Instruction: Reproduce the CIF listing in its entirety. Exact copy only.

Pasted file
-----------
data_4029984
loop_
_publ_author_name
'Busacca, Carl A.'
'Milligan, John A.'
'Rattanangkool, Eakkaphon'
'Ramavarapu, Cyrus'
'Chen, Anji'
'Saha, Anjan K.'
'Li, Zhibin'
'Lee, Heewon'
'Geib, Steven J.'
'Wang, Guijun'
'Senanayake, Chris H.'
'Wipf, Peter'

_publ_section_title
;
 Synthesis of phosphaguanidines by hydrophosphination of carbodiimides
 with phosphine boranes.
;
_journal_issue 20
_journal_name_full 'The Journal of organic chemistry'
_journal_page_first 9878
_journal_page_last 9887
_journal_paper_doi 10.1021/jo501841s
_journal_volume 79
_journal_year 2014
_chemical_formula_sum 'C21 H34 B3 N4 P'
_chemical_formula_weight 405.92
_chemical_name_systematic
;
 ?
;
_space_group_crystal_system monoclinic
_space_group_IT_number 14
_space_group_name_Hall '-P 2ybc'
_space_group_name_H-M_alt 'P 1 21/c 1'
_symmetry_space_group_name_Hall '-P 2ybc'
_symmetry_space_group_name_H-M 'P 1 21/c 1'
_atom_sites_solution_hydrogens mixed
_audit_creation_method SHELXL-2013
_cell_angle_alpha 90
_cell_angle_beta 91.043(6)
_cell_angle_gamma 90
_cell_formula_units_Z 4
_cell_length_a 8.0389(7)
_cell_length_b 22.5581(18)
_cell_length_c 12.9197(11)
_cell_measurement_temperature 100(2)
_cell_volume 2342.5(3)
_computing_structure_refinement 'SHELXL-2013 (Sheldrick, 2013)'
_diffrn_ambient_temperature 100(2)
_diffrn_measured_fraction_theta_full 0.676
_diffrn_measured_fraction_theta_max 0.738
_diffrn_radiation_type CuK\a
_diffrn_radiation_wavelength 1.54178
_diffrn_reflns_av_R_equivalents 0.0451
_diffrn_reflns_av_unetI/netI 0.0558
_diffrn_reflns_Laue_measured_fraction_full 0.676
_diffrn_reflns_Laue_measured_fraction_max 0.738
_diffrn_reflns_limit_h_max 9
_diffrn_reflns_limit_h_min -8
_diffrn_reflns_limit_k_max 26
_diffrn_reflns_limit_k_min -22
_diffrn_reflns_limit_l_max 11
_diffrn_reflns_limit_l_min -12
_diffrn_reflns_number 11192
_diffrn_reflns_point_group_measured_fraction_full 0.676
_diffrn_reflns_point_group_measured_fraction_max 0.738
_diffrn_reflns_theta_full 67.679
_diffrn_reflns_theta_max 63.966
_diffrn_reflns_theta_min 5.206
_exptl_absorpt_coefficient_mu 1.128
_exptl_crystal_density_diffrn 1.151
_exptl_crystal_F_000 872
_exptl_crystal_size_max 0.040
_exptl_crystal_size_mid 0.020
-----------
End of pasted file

data_4029984
loop_
_publ_author_name
'Busacca, Carl A.'
'Milligan, John A.'
'Rattanangkool, Eakkaphon'
'Ramavarapu, Cyrus'
'Chen, Anji'
'Saha, Anjan K.'
'Li, Zhibin'
'Lee, Heewon'
'Geib, Steven J.'
'Wang, Guijun'
'Senanayake, Chris H.'
'Wipf, Peter'

_publ_section_title
;
 Synthesis of phosphaguanidines by hydrophosphination of carbodiimides
 with phosphine boranes.
;
_journal_issue 20
_journal_name_full 'The Journal of organic chemistry'
_journal_page_first 9878
_journal_page_last 9887
_journal_paper_doi 10.1021/jo501841s
_journal_volume 79
_journal_year 2014
_chemical_formula_sum 'C21 H34 B3 N4 P'
_chemical_formula_weight 405.92
_chemical_name_systematic
;
 ?
;
_space_group_crystal_system monoclinic
_space_group_IT_number 14
_space_group_name_Hall '-P 2ybc'
_space_group_name_H-M_alt 'P 1 21/c 1'
_symmetry_space_group_name_Hall '-P 2ybc'
_symmetry_space_group_name_H-M 'P 1 21/c 1'
_atom_sites_solution_hydrogens mixed
_audit_creation_method SHELXL-2013
_cell_angle_alpha 90
_cell_angle_beta 91.043(6)
_cell_angle_gamma 90
_cell_formula_units_Z 4
_cell_length_a 8.0389(7)
_cell_length_b 22.5581(18)
_cell_length_c 12.9197(11)
_cell_measurement_temperature 100(2)
_cell_volume 2342.5(3)
_computing_structure_refinement 'SHELXL-2013 (Sheldrick, 2013)'
_diffrn_ambient_temperature 100(2)
_diffrn_measured_fraction_theta_full 0.676
_diffrn_measured_fraction_theta_max 0.738
_diffrn_radiation_type CuK\a
_diffrn_radiation_wavelength 1.54178
_diffrn_reflns_av_R_equivalents 0.0451
_diffrn_reflns_av_unetI/netI 0.0558
_diffrn_reflns_Laue_measured_fraction_full 0.676
_diffrn_reflns_Laue_measured_fraction_max 0.738
_diffrn_reflns_limit_h_max 9
_diffrn_reflns_limit_h_min -8
_diffrn_reflns_limit_k_max 26
_diffrn_reflns_limit_k_min -22
_diffrn_reflns_limit_l_max 11
_diffrn_reflns_limit_l_min -12
_diffrn_reflns_number 11192
_diffrn_reflns_point_group_measured_fraction_full 0.676
_diffrn_reflns_point_group_measured_fraction_max 0.738
_diffrn_reflns_theta_full 67.679
_diffrn_reflns_theta_max 63.966
_diffrn_reflns_theta_min 5.206
_exptl_absorpt_coefficient_mu 1.128
_exptl_crystal_density_diffrn 1.151
_exptl_crystal_F_000 872
_exptl_crystal_size_max 0.040
_exptl_crystal_size_mid 0.020